Perfect Storm on Pandemic Era Shortages And Inflation See Huge Loss In Business In Quintana Roo
The city of Cancun has lost the majority of its small privately owned restaurants over the past three years, according to new information released this week. The loss is due in part to the pandemic and soaring inflation costs across the world.
According to the figures released by Inegi and discussed by the president of the National Chamber of Commerce and Tourist Services (Canaco-Servytur), the region has a dramatic loss in businesses. The news may come as a surprise for many, as Cancun and the rest of the Mexican Caribbean have been the poster child for pandemic tourism success.
But despite Quintana Roo’s soaring popularity, it is clear that the region has still been hit hard. The vast majority of the lost businesses are smaller enterprises, many employing just one or two people; however, these closures are leaving people at a high risk of falling into poverty.
One of the issues impacting all restaurants and hotels, regardless of size, is staff shortages. At least three restaurants in the tourist region of Playa del Carmen and Tulum are still not opening as a result of the shortages. How long they can hold out without the necessary staff is unclear. Tourists in the region should react with a degree of empathy for anywhere struggling with the staffing crisis. It is estimated that most businesses in the area are operating with a 30% loss in staff on average.
Tourists shouldn’t worry about these being anything related to the actual Covid infection. While a positive test may prevent a few workers from appearing at work for the moment, the bulk of the shortages stems from the high volume of skilled workers that found new employment elsewhere in Mexico when the pandemic shut down the planet.
Inflation has also caused major problems for many businesses. Smaller restaurants in particular have been plagued by the huge increases to basic products like tortillas-tough for such an important ingredient in the region.
Shortages aren’t the only issue facing restaurants in the area. Organized crime has been targeting businesses, especially new restaurants and bars, for protection rackets and other illegal systems. Many establishments have been attacked in recent months, and others have closed in fear for the welfare and safety of their customers and staff.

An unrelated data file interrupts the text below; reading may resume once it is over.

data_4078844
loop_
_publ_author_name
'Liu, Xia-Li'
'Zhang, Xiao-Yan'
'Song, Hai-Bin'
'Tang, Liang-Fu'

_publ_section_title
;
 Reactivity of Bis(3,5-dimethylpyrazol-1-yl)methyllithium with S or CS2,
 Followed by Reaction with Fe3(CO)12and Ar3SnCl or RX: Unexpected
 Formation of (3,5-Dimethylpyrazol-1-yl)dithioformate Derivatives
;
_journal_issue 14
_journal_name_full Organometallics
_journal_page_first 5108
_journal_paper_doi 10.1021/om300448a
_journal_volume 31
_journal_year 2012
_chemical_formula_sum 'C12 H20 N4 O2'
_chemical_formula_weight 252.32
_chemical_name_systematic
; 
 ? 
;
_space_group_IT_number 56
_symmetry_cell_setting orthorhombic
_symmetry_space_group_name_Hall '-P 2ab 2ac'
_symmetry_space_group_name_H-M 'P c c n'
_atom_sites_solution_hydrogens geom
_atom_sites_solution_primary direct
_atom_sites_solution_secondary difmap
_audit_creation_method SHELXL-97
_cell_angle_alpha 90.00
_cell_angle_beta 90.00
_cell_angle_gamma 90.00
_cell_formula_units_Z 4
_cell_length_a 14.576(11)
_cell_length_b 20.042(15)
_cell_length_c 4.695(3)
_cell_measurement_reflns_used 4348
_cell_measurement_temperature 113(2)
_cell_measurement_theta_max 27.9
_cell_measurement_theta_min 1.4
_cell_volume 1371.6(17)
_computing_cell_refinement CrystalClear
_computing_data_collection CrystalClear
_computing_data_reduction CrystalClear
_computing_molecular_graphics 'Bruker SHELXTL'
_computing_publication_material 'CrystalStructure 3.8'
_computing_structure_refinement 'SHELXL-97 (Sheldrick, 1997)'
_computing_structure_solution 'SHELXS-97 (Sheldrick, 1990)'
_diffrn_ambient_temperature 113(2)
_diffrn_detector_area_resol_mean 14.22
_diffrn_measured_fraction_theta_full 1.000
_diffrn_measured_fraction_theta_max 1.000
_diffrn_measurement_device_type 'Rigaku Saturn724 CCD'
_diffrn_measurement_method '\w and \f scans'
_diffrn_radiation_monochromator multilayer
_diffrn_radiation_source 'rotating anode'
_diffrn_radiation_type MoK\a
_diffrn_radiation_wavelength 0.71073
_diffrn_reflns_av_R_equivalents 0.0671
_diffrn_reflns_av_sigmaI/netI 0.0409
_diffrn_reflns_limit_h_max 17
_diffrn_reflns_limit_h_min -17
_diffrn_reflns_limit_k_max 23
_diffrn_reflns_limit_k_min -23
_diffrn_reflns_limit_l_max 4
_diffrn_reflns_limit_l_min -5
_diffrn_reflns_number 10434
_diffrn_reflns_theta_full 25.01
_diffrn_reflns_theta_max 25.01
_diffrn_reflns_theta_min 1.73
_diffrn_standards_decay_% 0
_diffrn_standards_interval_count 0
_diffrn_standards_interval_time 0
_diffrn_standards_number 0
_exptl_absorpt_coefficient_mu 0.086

One particularly shocking incident a few months ago saw multiple bars and restaurants attacked in a single night. The attacks left at least three people dead and many businesses with extensive damage. Organized crime has soared in recent years along with the popularity of the region. Sadly, tourists have increased the value of the drug market, drawing gangs from other regions to Cancun. While the intimidation is likely to continue, tourists in the hotel zone in particular, have no reason to worry.
Cancun still has a huge selection of restaurants available for visitors, from high-end fine dining to grab-and-go local food; there is something for everyone. At least five restaurants in Cancun have over a thousand five star ratings on Trip Advisor, while a number are particularly great for family dining.
Some of the best hotels in the area make it easy to eat in. Some, like the new Hilton, have as many as thirteen restaurants on site, boasting everything from sushi to steakhouses. Going local is a great idea too.
Helping keep smaller businesses afloat is a wonderful thing to strive for, and grabbing a taco at a local joint in the downtown area or beyond can be a wonderful chance to experience some authentic Mexican culture, something that might sometimes be lacking in the hotel zone.
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Friday 2nd of September 2022
I think it's also due to the All inclusive hotels, don't you think?